Ian Baker Finch (1991 British Open Champion)—Up & In Down Under
While playing on the Australasian Tour in the late 1980s, my neighbor at Sanctuary Cove Resort was Touring Professional Ian Baker-Finch. When we were both in town, Finchie (as his friends refer to him), would give me a shout out inviting me to a sundown dual around the practice green that was my back yard. His game of choice was a single ball, wedge and putter, winner of the hole chooses the next shot from anywhere around the green and letting your imagination run wild was encouraged! There were no gimmies, just like the basketball game HORSE. Ian is a master of the short game, a wizard with a wand in his hands. I learned so much during those Queensland evenings—you must prepare for ALL possible lies around a green.
Harvey Penick—“I wish you would practice putting like Ben.”
This familiar quote was advice given to another of Penick’s famous pupils, Tom Kite. Ben Crenshaw would take one ball to the putting green and only one. He would proceed to practice for hours; creating competitions to beat his personal best score around an eighteen and often a thirty six-hole loop. Meanwhile, what was Tom doing? The opposite. He was standing in one spot, hitting to the same hole with multiple golf balls.
Arnold Palmer—Master’s Preparation.
I share this excerpt from Lesson 28, in my latest book, Mentored by the King. It is my favorite lesson with the King of Golf and opens with a conversation in Arnold Palmer’s Latrobe office:
“I have to say that one of my most memorable occasions with you was the week before Augusta, observing you prepare for the Masters Tournament. I recall us being on the Academy end of the practice range at Bay Hill, and your intensity and enthusiasm were so different than any other practice I had observed.
“The best was when you said to me, ‘What shot would you like to see me play?’ I thought to myself, How cool is this that I’m going to get to play Augusta National through Arnold Palmer’s thoughts, feelings, and actions. I said to you, ‘Okay, let me see your tee shot off the first hole during the final round.’ Immediately I saw you transformed with a youthful and confident enthusiasm. To hear you illustrate the nuances of the shot you were about to execute, it was almost like you were there at Augusta on the first hole on that final day. How real was that visualization practice for you?”
A serious look came across his face. “It was very real,” he replied. “I could imagine myself being there as close as my memory could recall with full color, feels, and even the smells, for that matter. My fond memories of Augusta National and especially the Masters week are so revered and emotionally powerful to me. I can remember the details of things that happened forty years ago as crystal clear, as if it all just occurred.”
I’ve been around hundreds of excellent competitive golfers and played professionally myself for many years. Yet I had never seen such loving intensity and focus with each practice ball struck. Each one struck had its importance tattooed firmly with a spirit of the King’s persistence and determination.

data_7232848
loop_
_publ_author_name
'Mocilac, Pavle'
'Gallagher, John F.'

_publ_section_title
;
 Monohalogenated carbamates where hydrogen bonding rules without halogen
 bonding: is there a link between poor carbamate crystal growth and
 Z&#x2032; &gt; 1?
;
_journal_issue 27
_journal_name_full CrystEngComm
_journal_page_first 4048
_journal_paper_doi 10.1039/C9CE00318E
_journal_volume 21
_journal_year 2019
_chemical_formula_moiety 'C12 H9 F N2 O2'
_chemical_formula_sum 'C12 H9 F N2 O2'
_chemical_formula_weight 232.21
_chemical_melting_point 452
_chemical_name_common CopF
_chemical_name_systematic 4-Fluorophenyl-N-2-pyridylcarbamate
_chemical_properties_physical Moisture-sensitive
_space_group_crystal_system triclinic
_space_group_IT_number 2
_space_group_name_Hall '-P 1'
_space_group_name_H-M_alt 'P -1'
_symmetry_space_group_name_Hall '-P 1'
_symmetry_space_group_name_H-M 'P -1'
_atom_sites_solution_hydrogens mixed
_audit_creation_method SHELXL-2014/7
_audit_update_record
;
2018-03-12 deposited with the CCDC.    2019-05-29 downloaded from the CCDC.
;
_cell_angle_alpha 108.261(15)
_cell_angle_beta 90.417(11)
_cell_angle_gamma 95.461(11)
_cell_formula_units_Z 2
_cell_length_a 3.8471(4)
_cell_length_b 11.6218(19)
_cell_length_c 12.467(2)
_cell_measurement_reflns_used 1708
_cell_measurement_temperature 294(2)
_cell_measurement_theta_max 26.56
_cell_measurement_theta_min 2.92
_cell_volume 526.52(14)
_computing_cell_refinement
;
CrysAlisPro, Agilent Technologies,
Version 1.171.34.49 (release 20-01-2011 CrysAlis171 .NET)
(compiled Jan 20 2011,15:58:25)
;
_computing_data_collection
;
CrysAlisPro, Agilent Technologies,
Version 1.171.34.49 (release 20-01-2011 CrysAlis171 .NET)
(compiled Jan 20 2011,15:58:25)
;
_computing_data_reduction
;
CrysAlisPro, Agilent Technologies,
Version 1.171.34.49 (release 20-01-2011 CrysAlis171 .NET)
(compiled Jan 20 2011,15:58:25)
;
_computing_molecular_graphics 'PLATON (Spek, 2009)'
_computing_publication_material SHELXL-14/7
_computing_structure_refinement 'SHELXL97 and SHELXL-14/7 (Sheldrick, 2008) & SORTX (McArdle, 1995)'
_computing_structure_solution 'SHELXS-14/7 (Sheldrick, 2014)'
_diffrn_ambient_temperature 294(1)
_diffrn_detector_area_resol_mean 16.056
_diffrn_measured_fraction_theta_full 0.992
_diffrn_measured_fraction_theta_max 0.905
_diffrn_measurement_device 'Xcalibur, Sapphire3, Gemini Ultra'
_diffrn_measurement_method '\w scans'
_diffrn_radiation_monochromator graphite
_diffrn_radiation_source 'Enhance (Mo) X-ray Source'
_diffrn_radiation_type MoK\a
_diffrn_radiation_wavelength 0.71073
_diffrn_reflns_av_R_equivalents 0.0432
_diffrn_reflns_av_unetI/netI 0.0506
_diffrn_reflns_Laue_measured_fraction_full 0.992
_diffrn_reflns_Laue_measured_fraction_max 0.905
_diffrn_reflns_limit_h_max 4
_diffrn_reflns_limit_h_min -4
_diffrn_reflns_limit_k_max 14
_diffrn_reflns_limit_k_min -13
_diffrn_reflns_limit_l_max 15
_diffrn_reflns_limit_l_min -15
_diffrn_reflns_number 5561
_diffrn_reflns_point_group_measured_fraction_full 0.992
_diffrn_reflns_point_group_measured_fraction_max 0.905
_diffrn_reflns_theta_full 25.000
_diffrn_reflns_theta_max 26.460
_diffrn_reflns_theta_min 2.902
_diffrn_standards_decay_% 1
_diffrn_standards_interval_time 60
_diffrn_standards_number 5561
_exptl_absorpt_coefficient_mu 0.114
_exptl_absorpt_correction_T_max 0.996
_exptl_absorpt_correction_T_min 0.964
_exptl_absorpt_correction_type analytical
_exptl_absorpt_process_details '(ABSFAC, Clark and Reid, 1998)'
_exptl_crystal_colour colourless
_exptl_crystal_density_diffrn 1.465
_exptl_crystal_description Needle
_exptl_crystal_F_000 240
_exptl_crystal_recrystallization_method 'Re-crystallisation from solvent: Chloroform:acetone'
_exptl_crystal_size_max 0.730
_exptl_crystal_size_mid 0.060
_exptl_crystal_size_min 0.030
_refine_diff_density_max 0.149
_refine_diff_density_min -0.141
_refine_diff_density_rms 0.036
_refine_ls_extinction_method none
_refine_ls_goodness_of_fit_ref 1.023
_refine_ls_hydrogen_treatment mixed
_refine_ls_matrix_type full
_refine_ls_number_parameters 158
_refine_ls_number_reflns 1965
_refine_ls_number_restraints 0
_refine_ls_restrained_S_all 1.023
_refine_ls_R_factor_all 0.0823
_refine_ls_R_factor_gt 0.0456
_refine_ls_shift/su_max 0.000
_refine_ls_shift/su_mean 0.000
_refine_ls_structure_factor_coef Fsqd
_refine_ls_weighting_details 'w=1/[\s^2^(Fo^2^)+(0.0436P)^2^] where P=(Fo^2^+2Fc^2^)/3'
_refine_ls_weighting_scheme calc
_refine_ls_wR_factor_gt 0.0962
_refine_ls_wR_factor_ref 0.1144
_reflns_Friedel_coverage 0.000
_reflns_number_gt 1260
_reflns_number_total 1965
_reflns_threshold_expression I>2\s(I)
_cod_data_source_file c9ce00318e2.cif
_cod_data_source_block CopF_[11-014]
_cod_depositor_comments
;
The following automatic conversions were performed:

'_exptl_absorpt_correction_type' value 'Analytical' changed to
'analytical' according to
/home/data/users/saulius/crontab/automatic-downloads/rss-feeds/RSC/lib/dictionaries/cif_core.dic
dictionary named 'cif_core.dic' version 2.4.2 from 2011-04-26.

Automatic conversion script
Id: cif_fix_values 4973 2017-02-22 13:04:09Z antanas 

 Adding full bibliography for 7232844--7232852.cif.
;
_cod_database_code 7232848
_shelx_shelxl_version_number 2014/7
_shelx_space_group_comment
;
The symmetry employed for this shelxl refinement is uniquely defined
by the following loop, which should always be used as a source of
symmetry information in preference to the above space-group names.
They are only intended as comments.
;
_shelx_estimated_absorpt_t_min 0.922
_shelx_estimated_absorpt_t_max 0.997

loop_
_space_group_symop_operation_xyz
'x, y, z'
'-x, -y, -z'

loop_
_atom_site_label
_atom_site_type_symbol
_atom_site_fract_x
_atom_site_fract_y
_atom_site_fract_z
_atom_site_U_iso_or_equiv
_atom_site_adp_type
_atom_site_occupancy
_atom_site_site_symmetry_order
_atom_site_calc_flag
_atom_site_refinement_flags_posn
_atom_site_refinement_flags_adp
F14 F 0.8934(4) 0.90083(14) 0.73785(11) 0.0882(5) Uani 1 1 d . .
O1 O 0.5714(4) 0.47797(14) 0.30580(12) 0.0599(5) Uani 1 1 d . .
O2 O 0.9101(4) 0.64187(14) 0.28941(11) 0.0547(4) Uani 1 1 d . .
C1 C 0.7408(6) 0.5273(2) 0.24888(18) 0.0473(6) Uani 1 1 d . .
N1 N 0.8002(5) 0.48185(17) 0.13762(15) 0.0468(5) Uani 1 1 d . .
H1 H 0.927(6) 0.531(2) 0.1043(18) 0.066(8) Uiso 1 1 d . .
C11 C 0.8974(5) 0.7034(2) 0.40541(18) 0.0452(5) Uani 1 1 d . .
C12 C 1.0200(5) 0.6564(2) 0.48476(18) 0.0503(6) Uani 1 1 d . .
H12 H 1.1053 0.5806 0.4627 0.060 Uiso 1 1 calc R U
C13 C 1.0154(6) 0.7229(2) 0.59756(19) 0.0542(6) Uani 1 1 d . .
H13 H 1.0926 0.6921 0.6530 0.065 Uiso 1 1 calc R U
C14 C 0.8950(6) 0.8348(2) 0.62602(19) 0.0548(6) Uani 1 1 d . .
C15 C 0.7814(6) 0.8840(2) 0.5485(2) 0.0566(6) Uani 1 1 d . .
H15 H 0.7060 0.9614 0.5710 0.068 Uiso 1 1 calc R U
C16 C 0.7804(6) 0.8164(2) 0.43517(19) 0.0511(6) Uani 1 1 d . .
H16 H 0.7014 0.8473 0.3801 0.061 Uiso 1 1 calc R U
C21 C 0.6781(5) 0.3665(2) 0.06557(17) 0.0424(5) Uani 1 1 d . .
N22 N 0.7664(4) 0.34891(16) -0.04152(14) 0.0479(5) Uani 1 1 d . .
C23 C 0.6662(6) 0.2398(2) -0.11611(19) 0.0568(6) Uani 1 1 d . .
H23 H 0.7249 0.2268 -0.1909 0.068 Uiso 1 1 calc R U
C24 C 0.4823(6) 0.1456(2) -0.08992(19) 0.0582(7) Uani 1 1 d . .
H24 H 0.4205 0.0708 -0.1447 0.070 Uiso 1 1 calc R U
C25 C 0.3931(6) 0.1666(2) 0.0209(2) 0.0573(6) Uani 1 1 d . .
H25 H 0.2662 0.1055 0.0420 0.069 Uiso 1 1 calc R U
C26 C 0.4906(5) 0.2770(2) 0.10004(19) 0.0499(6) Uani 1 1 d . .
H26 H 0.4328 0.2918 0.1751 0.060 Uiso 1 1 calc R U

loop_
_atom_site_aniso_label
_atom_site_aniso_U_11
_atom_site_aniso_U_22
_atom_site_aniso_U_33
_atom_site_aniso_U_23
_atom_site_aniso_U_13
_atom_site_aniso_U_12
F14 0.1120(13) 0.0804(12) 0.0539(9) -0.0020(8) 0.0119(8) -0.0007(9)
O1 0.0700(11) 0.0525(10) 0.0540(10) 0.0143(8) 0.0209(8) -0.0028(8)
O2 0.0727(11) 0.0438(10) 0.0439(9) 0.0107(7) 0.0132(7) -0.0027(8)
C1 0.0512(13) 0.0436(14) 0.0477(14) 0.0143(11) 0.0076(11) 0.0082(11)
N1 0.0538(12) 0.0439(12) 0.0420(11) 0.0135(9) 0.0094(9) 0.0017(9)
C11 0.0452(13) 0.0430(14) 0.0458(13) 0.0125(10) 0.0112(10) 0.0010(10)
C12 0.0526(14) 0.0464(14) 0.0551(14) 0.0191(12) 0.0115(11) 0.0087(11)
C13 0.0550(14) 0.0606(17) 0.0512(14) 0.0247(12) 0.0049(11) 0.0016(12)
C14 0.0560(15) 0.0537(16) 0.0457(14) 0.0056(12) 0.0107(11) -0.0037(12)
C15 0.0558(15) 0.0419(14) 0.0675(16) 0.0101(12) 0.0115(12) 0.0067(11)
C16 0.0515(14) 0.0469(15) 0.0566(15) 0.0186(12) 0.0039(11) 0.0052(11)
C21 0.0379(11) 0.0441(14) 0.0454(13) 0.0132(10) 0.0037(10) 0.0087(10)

“When did you begin to practice like this during your playing career, and how often would you practice like this before a tournament?” I asked. “Was this unique for Augusta, or did you have this similar intensity for every event?”
“Well, let me think a moment,” he said. “I learned to plan my work from Byron Nelson. He wrote about it in his book, and as a boy I read about it and began to apply the practice of playing the course in my mind before every important round. As I became more seasoned and had played the circuit for a few years, the ability to remember certain nuances of the greens and hole layouts and certain pin placements that the Tournament would seem to select for certain days of the event became very predictable. Especially Augusta. I know where the Thursday through Sunday pins will be, and so do the other guys that have played in the event. So when I see these shots in my mind, I am confident that these are the correct shots to execute for each round of the event.”
I wondered whether it was important to remember or ponder his missed shots. “We know you have a library of great shots and moments. What about the poor shots and failures? Do you keep inventory of these as well?”
“Oh, I suppose,” he admitted, “but certainly I don’t dwell on them. Whenever I didn’t execute on the shot that I wanted, this would usually fire me up to work on that certain shot so that I knew, when I faced a similar shot again, I was ready to execute correctly and with confidence the next time around. I will also add that I never spent much time worrying or being concerned about the shots I missed. Rather I got my head wrapped around doing it right and put it to task again as soon as I could, with nothing but great expectations.”
These are examples of how a few of the greatest players do things in a certain way that made their preparation more purposeful and real so it could be recalled during competition, just as it was rehearsed in practice.
Since the Summit, I put into action what Dr. Bjork brought to my attention. Every student thoroughly enjoyed this interval learning experience. One student, Ray Fontaine, said, “I now feel better able to apply these shots during my round with greater confidence.”
A traditional golf lesson, utilizes the block learning process, as I did. It’s the way we learn in school and is based on conditioning recall through repetition. Thanks greatly to Dr. Bjork’s research and teachings I have learned that the best way to condition a long lasting, deeper recall is through interval learning.
What can you expect? To create shot making skills that transfer to the golf course with greater confidence during competition because you are better prepared for any shot or situation. It doesn’t matter if you are a new player or seasoned tour player, we are always striving to be and do better.
Until next time, happy golfing!